Tony Grist (poliphilo) wrote,
Tony Grist

Muslim Surnames

Our neighbour from two doors down- the one who gave us the planter- is known to us as Mrs Bibi. There are lots of Mrs Bibis in this part of the world. 

Bibi is an honorific not a surname.  Benazir Bibi means something like Miss Benazir.  

So for a person to be called Mrs Bibi is a nonsense. Somewhere back down the line an uncomprehending official made a silly mistake.  

Why does our neighbour stand for it?  I've been researching Muslim surnames all morning and getting more and more confused. There seem to be no fixed conventions. If I understand my sources correctly, the purest tradition- the one that goes back to the prophet- is for everyone- male and female- to have a personal name followed by the name of his or her father. It's a system of labelling that guards against inadvertent incest- and very sensible too.  Ahmed's son is called Muktar Ahmed and Muktar's son is called Hanif Muktar and so on.  But in reality things are far more complicated- and practice varies from place to place and clan to clan. One thing that emerges fairly clearly is that the surname as westerners understand it-  a badge of identity, honour and pride that passes down the family from generation to generation- just doesn't exist in Islamic cultures.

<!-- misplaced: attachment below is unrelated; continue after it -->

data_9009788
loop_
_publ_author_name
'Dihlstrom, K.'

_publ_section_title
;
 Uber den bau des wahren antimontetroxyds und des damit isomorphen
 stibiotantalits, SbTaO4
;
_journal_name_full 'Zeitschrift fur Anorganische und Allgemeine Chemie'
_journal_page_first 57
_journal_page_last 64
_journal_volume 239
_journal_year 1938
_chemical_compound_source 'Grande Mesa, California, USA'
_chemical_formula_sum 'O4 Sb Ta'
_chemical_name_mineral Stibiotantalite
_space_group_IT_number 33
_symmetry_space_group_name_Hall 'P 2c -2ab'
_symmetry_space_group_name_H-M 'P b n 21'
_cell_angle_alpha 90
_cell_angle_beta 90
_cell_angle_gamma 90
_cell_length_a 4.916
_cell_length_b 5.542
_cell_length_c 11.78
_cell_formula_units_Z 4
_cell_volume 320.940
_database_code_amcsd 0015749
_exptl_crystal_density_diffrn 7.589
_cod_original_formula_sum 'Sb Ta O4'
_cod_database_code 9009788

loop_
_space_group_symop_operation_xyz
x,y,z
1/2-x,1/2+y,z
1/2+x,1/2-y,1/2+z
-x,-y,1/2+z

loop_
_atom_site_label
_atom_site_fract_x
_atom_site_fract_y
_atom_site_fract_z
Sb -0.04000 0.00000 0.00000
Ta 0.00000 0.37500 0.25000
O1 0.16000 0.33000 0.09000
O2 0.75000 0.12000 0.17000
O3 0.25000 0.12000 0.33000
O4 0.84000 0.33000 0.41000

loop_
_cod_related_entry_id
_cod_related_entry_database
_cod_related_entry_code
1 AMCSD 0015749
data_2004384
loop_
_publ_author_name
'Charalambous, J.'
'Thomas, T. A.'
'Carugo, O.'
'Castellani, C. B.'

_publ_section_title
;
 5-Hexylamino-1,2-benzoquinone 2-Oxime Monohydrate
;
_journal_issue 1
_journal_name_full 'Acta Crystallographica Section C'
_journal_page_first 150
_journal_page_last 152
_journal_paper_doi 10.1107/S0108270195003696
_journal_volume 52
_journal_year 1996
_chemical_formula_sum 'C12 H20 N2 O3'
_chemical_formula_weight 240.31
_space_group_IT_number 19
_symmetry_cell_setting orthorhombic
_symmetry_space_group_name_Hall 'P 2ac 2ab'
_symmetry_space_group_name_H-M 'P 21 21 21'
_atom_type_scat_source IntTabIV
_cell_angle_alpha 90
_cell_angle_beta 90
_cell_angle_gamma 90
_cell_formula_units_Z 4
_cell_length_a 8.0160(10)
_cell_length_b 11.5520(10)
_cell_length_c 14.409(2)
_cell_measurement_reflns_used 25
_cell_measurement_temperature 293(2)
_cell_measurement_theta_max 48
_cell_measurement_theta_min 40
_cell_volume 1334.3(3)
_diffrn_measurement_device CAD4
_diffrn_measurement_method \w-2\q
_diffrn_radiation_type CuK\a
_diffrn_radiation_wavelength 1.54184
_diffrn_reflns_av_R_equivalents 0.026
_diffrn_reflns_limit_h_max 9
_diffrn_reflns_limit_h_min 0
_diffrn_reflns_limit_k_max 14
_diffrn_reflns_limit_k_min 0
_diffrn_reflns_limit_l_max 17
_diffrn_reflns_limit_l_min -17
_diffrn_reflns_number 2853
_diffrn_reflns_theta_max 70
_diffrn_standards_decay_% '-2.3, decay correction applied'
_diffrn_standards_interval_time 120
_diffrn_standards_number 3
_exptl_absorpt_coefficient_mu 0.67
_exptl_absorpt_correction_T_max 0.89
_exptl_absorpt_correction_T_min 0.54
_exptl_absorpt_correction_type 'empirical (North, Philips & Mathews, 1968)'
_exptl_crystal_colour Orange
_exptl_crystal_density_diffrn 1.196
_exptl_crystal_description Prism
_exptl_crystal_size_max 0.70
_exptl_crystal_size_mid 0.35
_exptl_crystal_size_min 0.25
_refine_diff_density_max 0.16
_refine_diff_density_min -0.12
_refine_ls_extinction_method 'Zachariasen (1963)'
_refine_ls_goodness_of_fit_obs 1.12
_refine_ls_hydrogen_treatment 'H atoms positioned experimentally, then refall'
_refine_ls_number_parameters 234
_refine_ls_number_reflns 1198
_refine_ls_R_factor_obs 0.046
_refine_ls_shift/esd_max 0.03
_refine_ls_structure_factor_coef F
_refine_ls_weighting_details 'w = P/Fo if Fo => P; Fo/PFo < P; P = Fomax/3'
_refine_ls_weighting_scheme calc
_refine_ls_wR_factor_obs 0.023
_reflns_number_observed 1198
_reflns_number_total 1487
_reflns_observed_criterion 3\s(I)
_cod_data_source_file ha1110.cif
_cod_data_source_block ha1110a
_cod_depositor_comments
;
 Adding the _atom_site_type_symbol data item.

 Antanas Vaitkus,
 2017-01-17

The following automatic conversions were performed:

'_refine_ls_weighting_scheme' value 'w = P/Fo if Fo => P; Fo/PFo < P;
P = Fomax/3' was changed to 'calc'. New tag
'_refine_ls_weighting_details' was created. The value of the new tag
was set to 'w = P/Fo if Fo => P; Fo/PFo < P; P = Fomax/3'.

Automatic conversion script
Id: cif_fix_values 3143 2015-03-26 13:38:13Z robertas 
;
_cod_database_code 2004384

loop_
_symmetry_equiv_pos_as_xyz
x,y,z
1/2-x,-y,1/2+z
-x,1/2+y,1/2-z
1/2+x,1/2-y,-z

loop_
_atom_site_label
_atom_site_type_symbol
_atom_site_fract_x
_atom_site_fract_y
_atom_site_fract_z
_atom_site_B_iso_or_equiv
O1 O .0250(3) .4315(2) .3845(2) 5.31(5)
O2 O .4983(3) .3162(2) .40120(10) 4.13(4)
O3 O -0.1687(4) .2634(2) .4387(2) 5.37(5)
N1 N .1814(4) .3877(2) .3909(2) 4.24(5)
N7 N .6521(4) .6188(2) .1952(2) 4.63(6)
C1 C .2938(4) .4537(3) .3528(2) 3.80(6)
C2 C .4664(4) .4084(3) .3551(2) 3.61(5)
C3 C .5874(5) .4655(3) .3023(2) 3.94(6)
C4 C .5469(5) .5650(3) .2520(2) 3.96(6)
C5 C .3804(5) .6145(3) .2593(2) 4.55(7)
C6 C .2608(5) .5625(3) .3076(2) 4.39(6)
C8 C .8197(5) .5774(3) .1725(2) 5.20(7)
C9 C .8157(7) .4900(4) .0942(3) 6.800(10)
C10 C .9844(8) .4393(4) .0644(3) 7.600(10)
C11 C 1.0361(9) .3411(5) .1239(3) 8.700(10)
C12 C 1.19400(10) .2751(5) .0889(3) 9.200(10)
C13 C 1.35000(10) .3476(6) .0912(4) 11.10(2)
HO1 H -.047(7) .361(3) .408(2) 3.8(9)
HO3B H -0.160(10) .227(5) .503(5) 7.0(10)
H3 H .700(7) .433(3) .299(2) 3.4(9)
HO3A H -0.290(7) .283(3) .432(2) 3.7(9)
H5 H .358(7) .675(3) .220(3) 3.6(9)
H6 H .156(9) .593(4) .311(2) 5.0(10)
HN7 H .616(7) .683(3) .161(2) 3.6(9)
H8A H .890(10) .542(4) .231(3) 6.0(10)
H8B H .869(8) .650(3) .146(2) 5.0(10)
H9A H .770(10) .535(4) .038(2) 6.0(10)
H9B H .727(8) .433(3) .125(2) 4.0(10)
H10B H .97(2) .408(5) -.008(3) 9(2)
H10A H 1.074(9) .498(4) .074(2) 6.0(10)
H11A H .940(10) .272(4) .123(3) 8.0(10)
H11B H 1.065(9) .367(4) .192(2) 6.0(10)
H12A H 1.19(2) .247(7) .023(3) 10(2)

And I suppose that's why my neighbour isn't bothered. You want two names to put on your form? Here they are- Benazir Bibi. And if you choose to interpret the second as a surname who cares?
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